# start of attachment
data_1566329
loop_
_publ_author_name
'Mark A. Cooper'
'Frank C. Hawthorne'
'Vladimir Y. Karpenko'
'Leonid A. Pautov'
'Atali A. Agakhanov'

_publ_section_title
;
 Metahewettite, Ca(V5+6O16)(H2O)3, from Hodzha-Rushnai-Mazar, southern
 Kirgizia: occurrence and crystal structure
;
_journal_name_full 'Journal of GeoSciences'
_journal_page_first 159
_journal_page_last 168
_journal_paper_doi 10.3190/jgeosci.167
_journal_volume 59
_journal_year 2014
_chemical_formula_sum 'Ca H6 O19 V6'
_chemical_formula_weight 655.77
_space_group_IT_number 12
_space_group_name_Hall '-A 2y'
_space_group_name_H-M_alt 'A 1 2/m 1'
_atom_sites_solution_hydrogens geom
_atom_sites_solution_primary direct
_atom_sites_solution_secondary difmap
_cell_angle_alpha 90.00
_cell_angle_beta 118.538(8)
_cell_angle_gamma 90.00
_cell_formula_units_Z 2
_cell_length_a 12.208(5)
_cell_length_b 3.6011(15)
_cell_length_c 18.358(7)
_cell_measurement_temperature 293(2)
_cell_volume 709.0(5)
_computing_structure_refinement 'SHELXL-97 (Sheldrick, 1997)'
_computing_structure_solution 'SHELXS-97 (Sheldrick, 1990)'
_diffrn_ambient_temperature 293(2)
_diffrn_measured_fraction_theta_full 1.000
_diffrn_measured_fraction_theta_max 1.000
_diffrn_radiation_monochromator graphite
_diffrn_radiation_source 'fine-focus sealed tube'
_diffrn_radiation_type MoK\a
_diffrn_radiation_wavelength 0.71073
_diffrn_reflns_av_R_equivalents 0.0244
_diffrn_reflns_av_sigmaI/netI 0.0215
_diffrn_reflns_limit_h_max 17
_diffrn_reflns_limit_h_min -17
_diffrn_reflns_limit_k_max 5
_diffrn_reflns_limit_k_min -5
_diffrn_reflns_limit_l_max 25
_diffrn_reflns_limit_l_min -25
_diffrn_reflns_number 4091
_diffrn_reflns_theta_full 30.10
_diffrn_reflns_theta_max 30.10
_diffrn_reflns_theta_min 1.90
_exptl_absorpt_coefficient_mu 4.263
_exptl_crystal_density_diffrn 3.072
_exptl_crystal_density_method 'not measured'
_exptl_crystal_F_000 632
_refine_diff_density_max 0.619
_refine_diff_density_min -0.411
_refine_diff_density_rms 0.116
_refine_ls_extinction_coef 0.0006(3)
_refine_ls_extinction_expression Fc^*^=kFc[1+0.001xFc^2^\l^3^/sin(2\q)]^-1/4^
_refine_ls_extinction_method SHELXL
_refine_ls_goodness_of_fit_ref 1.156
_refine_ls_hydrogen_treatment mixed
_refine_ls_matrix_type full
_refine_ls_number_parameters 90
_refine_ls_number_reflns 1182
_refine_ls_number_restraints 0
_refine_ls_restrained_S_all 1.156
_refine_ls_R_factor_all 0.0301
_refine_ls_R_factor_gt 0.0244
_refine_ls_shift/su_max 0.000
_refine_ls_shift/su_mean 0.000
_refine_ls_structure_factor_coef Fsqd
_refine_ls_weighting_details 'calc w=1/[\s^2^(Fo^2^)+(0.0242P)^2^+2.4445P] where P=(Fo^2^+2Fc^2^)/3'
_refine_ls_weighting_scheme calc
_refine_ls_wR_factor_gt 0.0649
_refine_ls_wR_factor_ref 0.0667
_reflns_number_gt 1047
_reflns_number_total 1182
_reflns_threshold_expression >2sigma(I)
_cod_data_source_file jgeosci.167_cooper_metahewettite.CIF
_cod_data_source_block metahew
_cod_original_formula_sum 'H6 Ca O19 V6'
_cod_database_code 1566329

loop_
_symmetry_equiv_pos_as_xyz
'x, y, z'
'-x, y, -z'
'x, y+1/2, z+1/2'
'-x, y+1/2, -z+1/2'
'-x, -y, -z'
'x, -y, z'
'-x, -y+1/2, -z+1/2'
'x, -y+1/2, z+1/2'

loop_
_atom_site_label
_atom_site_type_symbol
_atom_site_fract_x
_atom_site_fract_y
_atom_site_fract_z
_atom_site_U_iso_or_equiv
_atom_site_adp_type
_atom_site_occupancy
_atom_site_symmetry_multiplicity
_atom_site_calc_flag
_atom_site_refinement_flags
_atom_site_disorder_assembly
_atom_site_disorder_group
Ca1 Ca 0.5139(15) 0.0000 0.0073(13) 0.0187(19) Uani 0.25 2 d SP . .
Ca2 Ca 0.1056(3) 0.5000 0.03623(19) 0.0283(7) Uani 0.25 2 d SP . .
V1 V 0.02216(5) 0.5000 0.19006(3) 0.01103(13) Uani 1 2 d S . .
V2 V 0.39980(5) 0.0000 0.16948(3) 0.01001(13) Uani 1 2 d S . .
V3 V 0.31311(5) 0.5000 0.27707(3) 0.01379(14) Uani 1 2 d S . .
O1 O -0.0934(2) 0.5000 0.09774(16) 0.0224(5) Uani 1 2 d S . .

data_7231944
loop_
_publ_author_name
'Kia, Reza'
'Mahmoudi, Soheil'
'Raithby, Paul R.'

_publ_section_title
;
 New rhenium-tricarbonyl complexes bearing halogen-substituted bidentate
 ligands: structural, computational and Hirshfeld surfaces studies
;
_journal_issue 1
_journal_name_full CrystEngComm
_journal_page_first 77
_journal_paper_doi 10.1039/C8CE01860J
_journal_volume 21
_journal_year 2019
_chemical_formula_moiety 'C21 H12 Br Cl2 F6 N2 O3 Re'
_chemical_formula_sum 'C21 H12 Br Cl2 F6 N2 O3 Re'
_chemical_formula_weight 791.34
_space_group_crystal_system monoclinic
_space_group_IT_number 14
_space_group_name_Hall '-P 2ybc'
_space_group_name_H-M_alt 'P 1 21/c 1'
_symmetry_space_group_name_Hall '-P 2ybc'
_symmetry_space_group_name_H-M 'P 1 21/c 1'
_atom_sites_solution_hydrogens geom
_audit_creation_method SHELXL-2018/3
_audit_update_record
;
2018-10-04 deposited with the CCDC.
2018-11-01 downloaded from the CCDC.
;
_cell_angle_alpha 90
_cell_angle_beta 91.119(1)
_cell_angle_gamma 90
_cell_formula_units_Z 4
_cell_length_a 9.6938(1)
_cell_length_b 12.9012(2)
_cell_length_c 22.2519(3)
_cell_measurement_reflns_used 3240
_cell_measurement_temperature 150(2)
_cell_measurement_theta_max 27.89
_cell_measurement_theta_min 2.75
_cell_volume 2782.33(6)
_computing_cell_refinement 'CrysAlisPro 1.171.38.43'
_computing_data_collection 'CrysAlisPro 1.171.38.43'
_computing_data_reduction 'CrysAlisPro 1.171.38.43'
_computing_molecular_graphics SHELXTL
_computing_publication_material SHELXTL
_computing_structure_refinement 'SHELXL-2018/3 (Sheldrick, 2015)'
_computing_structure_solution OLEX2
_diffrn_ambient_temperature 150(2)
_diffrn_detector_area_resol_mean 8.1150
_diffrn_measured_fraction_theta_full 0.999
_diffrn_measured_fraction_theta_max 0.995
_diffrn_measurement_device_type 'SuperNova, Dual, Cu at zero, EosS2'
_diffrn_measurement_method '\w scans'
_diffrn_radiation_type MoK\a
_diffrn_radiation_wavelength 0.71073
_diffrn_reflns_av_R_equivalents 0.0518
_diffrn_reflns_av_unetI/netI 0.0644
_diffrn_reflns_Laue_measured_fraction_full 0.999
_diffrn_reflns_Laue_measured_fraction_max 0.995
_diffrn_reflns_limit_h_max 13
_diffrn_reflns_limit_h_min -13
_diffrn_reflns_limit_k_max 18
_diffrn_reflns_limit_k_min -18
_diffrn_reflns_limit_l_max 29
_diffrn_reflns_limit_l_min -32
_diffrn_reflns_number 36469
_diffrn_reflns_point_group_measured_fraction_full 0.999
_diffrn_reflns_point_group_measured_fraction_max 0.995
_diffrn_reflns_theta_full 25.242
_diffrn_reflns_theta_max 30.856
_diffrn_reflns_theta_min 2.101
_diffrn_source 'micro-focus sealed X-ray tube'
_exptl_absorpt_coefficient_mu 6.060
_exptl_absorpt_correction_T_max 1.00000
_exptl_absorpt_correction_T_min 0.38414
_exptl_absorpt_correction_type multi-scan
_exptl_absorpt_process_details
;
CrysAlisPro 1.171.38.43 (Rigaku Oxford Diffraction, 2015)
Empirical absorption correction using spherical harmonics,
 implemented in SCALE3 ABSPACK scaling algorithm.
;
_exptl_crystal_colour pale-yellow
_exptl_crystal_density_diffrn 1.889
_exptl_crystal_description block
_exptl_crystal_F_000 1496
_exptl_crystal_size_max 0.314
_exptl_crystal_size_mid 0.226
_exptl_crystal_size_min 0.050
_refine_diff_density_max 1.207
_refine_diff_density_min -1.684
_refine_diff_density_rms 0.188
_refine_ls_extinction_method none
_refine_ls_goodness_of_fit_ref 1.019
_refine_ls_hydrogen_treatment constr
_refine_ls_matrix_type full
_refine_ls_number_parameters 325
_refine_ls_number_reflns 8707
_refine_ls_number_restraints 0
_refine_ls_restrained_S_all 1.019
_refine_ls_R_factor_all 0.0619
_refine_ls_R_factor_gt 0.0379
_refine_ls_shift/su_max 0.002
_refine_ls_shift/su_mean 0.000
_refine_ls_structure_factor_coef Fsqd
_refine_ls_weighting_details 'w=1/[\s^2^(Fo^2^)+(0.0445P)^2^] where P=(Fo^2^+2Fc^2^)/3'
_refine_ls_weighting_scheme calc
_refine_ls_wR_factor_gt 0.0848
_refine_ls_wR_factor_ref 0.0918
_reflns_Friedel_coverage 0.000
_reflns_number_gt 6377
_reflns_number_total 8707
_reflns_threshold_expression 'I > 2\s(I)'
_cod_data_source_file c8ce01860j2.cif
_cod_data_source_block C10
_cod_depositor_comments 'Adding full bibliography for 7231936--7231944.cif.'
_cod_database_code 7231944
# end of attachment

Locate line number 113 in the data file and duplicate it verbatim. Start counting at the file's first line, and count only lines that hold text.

_atom_site_disorder_assembly